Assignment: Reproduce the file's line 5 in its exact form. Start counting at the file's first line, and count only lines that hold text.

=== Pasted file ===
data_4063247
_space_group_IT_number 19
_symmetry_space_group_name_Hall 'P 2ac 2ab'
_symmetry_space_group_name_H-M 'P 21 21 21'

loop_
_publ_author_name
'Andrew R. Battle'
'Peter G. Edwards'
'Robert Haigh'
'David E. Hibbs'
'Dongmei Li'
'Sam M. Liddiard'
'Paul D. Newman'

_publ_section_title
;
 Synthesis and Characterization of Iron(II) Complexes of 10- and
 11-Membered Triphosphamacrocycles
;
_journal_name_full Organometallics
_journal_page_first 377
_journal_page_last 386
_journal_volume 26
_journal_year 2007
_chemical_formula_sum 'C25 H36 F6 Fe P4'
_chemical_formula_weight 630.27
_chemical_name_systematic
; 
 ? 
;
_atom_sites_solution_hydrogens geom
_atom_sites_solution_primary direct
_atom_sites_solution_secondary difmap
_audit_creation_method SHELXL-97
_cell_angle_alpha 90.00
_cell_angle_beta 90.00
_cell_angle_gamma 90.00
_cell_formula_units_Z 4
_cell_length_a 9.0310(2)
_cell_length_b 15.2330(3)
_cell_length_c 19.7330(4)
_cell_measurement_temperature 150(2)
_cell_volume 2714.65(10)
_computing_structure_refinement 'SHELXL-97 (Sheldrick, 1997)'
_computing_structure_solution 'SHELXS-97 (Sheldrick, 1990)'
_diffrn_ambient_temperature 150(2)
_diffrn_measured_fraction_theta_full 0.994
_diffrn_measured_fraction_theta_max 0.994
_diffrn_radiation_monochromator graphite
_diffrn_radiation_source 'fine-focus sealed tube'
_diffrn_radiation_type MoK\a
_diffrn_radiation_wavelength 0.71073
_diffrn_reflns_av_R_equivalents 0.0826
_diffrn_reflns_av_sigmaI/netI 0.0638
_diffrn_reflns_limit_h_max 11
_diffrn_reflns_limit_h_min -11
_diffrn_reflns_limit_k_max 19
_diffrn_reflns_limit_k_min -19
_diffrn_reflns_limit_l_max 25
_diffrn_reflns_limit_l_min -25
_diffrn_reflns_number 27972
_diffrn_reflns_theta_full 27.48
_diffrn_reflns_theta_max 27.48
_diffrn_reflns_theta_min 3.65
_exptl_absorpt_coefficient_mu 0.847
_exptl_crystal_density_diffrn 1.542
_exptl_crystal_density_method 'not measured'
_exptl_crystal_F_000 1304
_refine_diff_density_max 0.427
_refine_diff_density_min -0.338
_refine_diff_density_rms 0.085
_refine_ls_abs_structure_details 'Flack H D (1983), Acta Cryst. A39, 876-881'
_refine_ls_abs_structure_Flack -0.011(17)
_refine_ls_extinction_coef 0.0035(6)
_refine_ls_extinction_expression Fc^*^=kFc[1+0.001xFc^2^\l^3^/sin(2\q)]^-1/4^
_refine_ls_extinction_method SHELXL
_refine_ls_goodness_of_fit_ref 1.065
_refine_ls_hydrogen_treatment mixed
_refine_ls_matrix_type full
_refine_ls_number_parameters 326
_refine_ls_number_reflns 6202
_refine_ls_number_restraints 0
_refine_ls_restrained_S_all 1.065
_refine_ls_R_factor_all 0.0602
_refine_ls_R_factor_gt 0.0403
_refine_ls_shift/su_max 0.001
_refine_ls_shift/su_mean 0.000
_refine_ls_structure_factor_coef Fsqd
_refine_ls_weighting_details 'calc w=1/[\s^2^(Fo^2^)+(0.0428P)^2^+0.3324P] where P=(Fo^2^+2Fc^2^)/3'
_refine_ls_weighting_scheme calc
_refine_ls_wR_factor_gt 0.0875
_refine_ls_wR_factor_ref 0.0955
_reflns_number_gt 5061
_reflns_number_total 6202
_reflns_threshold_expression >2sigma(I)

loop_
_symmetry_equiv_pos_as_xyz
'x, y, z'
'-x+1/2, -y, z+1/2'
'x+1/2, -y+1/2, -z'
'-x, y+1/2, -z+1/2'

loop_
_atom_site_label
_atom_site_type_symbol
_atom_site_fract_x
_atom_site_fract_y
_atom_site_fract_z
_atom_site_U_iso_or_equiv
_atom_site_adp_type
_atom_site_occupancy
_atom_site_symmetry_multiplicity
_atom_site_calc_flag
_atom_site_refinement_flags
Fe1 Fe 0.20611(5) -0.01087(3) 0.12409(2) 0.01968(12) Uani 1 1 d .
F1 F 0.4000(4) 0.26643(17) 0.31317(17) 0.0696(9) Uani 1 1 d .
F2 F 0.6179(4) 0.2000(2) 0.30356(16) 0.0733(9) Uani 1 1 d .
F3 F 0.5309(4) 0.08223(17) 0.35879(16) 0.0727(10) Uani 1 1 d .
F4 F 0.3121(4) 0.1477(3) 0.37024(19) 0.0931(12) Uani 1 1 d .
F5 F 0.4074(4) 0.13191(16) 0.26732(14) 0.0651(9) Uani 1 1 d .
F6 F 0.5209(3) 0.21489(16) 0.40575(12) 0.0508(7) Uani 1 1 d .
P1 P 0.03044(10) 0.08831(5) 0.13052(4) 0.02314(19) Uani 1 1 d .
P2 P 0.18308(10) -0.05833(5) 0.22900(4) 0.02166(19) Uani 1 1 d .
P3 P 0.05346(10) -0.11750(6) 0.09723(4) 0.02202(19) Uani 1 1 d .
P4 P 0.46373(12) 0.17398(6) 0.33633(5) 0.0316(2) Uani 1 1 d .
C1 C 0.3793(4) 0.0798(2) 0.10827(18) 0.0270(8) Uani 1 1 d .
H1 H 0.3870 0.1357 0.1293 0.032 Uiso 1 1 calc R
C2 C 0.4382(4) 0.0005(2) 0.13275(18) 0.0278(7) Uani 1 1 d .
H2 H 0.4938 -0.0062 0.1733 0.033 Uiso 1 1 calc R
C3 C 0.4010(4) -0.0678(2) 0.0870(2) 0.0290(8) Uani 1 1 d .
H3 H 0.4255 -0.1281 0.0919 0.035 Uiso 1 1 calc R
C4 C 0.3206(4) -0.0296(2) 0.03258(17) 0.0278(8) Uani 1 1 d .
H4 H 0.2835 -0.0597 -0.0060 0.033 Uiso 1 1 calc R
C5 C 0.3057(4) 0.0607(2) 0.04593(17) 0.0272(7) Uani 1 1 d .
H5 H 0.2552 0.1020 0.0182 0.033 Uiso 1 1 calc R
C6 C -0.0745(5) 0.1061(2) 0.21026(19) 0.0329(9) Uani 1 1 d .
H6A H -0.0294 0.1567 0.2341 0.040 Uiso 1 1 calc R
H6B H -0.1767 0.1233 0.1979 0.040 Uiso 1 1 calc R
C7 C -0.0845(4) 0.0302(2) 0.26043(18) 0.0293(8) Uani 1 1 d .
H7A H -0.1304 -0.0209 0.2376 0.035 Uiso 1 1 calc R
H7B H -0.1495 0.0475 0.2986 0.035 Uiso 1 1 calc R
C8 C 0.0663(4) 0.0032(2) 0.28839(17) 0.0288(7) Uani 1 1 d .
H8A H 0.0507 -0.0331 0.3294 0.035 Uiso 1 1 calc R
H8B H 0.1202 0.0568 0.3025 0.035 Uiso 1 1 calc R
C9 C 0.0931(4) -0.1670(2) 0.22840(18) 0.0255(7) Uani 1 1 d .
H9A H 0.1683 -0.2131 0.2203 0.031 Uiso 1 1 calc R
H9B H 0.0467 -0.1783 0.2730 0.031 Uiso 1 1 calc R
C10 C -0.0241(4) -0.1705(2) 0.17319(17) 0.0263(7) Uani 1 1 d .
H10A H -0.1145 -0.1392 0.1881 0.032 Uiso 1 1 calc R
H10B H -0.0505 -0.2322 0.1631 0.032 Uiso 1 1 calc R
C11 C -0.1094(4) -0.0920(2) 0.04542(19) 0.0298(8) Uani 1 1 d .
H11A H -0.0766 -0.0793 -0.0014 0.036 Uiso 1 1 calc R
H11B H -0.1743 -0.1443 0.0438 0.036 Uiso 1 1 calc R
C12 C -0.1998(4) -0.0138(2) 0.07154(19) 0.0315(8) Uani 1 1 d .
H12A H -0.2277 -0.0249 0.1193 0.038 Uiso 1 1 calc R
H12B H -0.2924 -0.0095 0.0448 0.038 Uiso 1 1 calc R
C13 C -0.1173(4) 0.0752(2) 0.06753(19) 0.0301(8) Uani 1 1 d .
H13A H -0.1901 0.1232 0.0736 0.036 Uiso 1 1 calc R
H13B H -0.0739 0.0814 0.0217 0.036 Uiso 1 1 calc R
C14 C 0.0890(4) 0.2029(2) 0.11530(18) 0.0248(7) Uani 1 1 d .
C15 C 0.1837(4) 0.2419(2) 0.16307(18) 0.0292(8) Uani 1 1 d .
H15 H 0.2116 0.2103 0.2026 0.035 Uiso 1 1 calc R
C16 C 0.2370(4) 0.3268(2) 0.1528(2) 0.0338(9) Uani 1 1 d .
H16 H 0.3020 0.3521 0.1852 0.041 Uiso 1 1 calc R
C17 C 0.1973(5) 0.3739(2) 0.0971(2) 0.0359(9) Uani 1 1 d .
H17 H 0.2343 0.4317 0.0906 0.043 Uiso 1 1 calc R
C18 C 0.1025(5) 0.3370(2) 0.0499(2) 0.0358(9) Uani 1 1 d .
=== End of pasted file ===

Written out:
loop_